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NSA Mass Surveillance – How Secure Are Your Calls and Emails?

Special thanks to the Palm Beach Chamber of Commerce for hosting “NSA Mass Surveillance – How Secure Are Your Calls and Emails?eyes

If you would like to download a PDF of the presentation, it is here (also under “Materials, along the right column of this page).

NSA Surveillance – How Secure Are Your Calls & Emails @ Palm Beach Chamber of Commerce


The Palm Beach Chamber of Commerce is presenting “NSA Surveillance – How Secure Are Your Calls and Emails?” on Wednesday, April 30, 2014.Chamber-of-Commerce-of-the-Palm-Beaches

This presentation will explain NSA mass surveillance of email and phone communications and will discuss the security of your personal and business communications.

It will provide a clear summary of

- Edward Snowden disclosures

- two federal court decisions, and

- explanation of FISA/FISC.

We will explore the following issues:

- are my communications secure from the NSA?

- are my communications reasonably secure for business purposes?

- are changes in the laws expected?

Registration is here.

Tor Anonymizer for Lawyers

In the wake of the Snowden disclosures, lawyers and their clients are looking for ways to communicate, research, and generally use the internet without mass surveillance.Tor_logo1

This article from the April 2014 edition of the Palm Beach Bar Bulletin explains (a) Tor and its practical applications to use the internet anonymously and (b) two recent cases, U.S. v. Kim (Harvard bomb-threat case), and U.S. v. Post (location metadata lead to child pornography arrest).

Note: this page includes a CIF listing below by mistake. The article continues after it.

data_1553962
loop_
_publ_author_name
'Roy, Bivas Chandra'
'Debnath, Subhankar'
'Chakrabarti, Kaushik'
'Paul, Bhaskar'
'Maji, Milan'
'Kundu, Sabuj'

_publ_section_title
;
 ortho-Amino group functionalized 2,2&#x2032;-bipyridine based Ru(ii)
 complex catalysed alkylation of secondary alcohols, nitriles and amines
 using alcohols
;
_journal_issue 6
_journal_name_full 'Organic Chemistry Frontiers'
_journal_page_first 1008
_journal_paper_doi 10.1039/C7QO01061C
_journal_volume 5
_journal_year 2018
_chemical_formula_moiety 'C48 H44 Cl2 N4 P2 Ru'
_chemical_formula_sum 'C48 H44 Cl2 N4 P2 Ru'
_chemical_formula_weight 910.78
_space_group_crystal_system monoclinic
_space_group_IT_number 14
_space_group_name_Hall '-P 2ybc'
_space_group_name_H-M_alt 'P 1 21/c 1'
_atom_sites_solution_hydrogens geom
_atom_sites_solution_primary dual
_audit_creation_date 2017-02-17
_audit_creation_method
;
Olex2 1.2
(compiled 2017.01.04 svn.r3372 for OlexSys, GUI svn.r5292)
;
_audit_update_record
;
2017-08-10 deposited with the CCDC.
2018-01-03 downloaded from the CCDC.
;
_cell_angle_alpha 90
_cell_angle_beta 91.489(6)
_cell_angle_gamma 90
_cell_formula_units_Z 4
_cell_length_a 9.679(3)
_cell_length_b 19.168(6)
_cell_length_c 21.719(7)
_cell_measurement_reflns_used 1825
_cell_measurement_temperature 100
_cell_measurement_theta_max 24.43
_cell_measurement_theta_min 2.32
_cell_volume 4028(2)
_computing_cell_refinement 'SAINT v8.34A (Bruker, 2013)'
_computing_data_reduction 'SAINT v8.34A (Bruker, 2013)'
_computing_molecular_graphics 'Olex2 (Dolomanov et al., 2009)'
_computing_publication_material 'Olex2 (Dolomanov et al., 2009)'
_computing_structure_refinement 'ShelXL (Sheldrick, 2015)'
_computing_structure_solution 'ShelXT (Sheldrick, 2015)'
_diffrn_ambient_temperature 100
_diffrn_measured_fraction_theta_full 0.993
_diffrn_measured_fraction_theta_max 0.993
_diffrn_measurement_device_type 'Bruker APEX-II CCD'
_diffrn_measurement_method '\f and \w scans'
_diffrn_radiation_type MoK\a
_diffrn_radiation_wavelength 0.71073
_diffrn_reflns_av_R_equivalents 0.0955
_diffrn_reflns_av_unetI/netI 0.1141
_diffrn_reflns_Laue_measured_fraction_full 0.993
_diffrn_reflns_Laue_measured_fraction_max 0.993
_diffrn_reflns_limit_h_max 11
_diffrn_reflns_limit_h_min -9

The article also discusses: What is Tor and Is It Legal?  Why Do I Need to Be Anonymous?  Why Don’t We Use Tor as a Default?  Can’t the NSA Already Crack Tor? Lessons from Mr. Kim and Mr. Post.

Accepting E-Coupons or Liking General Mills May Require Arbitration, Waive Litigation

If you use a coupon from the internet, “like” a company on Facebook, enter contests, or otherwise connect with a company like General Mills, any dispute that arises may be forced into arbitration — waiving your right to bring a lawsuit in state or federal court.binding-arbitration

Per a report from the New York Times (“When ‘Liking’ a Brand Online Voids the Right to Sue“), General Mills has changed its Privacy Policy (here) noting that its Legal Terms now require all disputes related to the purchase or use of any General Mills product or service to be resolved through binding arbitration.”

The report points to a list of other companies (here) which have similar terms of service including banks/financial service, cable/satellite, and phone providers.

The article points to the 2011 U.S. Supreme Court decision, AT&T v. Concepcion (here), as the authority which allows companies to force consumer suits into arbitration and further permits arbitration clauses to bar class certification.


CSBS Emerging Payments Task Force: Hearing on Bitcoin / Virtual Currency

The Conference of State Bank Supervisors’ (CSBS) Emerging Payments Task Force is holding a public hearing on Friday, May 16, 2014 in Chicago in order to seek information involved in legacy payment systems, retain payment innovations, and virtual currencies (namely bitcoin).Bitcoin-btcbible

If you’re unfamiliar with CSBS, it is a nationwide organization of banking regulators from all 50 states, DC, and several territories.  These state banking departments regulate a variety of non-bank financial services providers, including mortgage providers.  Bitcoin exchange and ATM operators should be familiar with these state departments since they issue the money transmitter licenses required in most jurisdictions.